Brainticket went silent after Celestial Ocean. Joel Vandroogenbroeck then started releasing some music library albums (Images of Flute in Nature from 1978, Meditation from 1979, Biomechanoid from 1980, etc.), and at the same time brought back Brainticket. This time as an all-instrumental outfit with percussionist Barney Palm from previous lineups, as well as new members Hans Deyssenroth and Wilhelm Seefeldt, both handling keyboard duties (these two guys, as well as Joel himself, played Minimoog, ARP 2600, EMS Synthi A, electric piano, clavinet, and computer, I presume RMI Keyboard Computer because in 1980 this was still too early for MIDI). As you can gather, it's now very keyboard dominated. I felt this album was totally underrated, since I was completely blown away upon first listen. The album is divided into two parts, which works great, as the music goes through many changes. At times you get treated with tons of great ethnic percussion, with gamelan and kalimba, to very mid '70s sounding passages complete with the Fender Rhodes electric piano and Hohner clavinet. These passages tend to remind me a bit of that incidental music Rinder & Lewis provided for the In Search Of... TV series with Leonard Nimoy. There's also some rather experimental passages, as well as a great extended Moog solo inspired by Jan Hammer's The First Seven Days (but with Brainticket's rather experimental bent). I really love that mellow part at the end with the electronically modified flute, and the clavinet. I can't believe Brainticket actually pulled this off in 1980! Many people would criticize a band for being behind the times, but I wouldn't dare say that for Brainticket, to record an album in 1979/'80 that sounds more like it's from 1976, it's pretty obvious the band wasn't caring one bit about current fads and stuck to their guns and never sold out. Also it was recorded in their own studios in Büren, Switzerland. This album really deserves a five star rating, even if Cleopatra Records goofed up.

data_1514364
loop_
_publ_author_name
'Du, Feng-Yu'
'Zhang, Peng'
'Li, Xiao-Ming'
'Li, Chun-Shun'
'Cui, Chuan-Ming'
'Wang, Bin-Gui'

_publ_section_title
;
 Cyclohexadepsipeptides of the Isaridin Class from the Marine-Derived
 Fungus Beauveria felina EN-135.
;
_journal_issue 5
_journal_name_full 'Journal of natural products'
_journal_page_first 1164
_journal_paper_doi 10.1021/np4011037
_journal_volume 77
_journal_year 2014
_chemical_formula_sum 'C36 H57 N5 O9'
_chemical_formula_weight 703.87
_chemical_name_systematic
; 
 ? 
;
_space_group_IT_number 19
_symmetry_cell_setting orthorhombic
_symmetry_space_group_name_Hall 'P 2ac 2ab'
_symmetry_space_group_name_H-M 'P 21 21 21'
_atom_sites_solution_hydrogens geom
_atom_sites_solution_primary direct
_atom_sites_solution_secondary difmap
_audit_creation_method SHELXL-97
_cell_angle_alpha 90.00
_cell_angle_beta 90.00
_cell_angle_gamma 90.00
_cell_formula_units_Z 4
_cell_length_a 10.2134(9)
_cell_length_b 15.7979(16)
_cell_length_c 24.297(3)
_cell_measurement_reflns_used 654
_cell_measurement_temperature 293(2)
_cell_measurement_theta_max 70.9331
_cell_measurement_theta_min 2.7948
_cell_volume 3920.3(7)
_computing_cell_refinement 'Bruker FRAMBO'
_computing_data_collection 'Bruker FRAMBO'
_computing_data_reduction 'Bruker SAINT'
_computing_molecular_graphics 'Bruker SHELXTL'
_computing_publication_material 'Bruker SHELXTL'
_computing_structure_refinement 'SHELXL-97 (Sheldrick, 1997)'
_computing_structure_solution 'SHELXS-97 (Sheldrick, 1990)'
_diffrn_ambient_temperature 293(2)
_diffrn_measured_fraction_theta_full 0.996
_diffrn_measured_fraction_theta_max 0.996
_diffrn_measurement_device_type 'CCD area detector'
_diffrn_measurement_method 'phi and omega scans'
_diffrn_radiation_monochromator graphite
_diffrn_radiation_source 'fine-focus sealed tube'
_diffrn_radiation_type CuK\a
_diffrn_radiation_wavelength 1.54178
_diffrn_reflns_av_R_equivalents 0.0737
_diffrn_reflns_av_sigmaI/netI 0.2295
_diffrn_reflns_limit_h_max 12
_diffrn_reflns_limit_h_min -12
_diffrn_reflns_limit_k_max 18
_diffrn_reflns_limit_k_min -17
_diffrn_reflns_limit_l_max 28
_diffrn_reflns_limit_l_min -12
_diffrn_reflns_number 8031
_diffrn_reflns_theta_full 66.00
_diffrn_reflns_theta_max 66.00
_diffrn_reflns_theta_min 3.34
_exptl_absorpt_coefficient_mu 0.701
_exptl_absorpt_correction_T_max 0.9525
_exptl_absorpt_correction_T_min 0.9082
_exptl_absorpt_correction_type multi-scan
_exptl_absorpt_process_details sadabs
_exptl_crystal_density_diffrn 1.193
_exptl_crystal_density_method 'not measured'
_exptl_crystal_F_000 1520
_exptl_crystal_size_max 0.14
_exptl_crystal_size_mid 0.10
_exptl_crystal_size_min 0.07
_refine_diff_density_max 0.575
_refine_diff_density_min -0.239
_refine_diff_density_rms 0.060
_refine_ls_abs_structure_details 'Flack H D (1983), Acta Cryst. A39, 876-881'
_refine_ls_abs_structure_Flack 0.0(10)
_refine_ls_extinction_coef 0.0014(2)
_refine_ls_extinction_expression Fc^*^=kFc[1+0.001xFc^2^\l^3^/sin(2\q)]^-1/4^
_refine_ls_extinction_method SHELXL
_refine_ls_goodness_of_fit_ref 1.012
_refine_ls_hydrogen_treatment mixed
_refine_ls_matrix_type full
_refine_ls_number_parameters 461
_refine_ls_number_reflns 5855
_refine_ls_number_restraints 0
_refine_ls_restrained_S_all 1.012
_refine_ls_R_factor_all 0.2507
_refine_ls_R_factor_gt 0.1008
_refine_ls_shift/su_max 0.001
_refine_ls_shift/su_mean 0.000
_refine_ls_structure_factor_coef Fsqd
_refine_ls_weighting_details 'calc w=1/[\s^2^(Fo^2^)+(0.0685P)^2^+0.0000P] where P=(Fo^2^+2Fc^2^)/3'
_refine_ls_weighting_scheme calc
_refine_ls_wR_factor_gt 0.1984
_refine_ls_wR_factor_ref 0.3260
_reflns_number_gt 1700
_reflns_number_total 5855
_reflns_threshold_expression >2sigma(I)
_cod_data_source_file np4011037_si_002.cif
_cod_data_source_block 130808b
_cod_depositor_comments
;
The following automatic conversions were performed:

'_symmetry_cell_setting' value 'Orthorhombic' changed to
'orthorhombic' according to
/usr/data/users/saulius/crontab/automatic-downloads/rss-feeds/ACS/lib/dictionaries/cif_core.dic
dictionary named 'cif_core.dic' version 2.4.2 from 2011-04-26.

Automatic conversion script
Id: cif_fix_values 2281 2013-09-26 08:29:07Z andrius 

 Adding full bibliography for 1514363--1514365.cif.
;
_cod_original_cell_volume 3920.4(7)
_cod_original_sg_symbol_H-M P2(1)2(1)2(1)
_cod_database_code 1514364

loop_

OK, I don't want to forget the bonus cuts: "Skyline (Analog 1970)", "Underworld Paths", and "Nebula". Where did these bonus cuts came from? I realize Joel Vandroogenbroek had released a ton of solo albums from 1978 through well into the 1980s, but I am unable to pin where these bonus cuts came from. "Skyline (Analog 1970)", despite its name, is hardly from 1970, it really sounds like it came out around the same time as Adventure. In fact it's quite similar, with lots of clavinet, Moog, and some atmospheric sound I presume was produced off a computer (RMI keyboard computer, I presume), as well as great ethnic percussion. "Underworld Paths" sounds like a mid '80s recording, with slap-bass and more contemporary synthesizers (digital). It's actually quite good. "Nebula" is a really strange ambient piece I found really pleasant. Most people find the bonus tracks the only thing worthy about this CD, but I really disagree, as I was totally blown away by this CD (even if Voyage was really Adventure).

Cleopatra had since reissued Celestial Ocean, Adventure, and Voyage as limited edition LPs. I only hope they fixed those mistakes. At least they corrected the artwork to Adventure.

Regardless what, I found this to be rather great and underrated stuff. This is not a continuation of Cottonwoodhill, Psychonaut or Celestial Ocean, but something different for the group. Electronic music fans, I am certain, will probably enjoy this much better."
Saved by the extra tracks
G. J. Dorrington | Heathrow flightpath | 11/25/2003
(3 out of 5 stars)

"Talk about a game of two halves ! I struggle to understand why the original album was ever released, because whilst it may have been of interest to die-hard collectors, it was seriously substandard. I'm no musical genius but surely each release should do something to enhance an artist's reputation, especially exercises in nostalgia like "Voyage" ? Why undermine your reputation with a rushed and consequently weak (apologies to DJK) release after years of inactivity ?Anyway, let's move on to the music. The other reviewers are spot on; the first two tracks don't make the grade. After reading their comments, I was pleasantly surprised to hear one or two promising sections, but they were never fully developed. The tracks are very one paced, with little structure and no dynamics to speak of. You could say that this was to be expected, given their allegedly improvised nature, but all the same...All of this makes the onset of the third track, "Skyline", most welcome. What a difference ! Within seconds, you know something good is coming. Dynamics, a huge sense of space, a delicate theme which develops almost unnoticed - great ! The fourth track is very competent too and the final one, "Nebula", provides the perfect conclusion to the album: twinkling sequencer, distant, operatic voices, spine-chilling atmospherics, a minimalist yet nonetheless potent soundscape. This is the music of the spheres and you can just imagine that this is what Voyager (the deep space probe) might be encountering as it hurtles into the depths of space. Well, sort of.On this evidence, Brainticket are the pre-Abramovich Chelsea FC of electronic artists: you never know which team is going to turn up, "los galacticos" or the pub team !"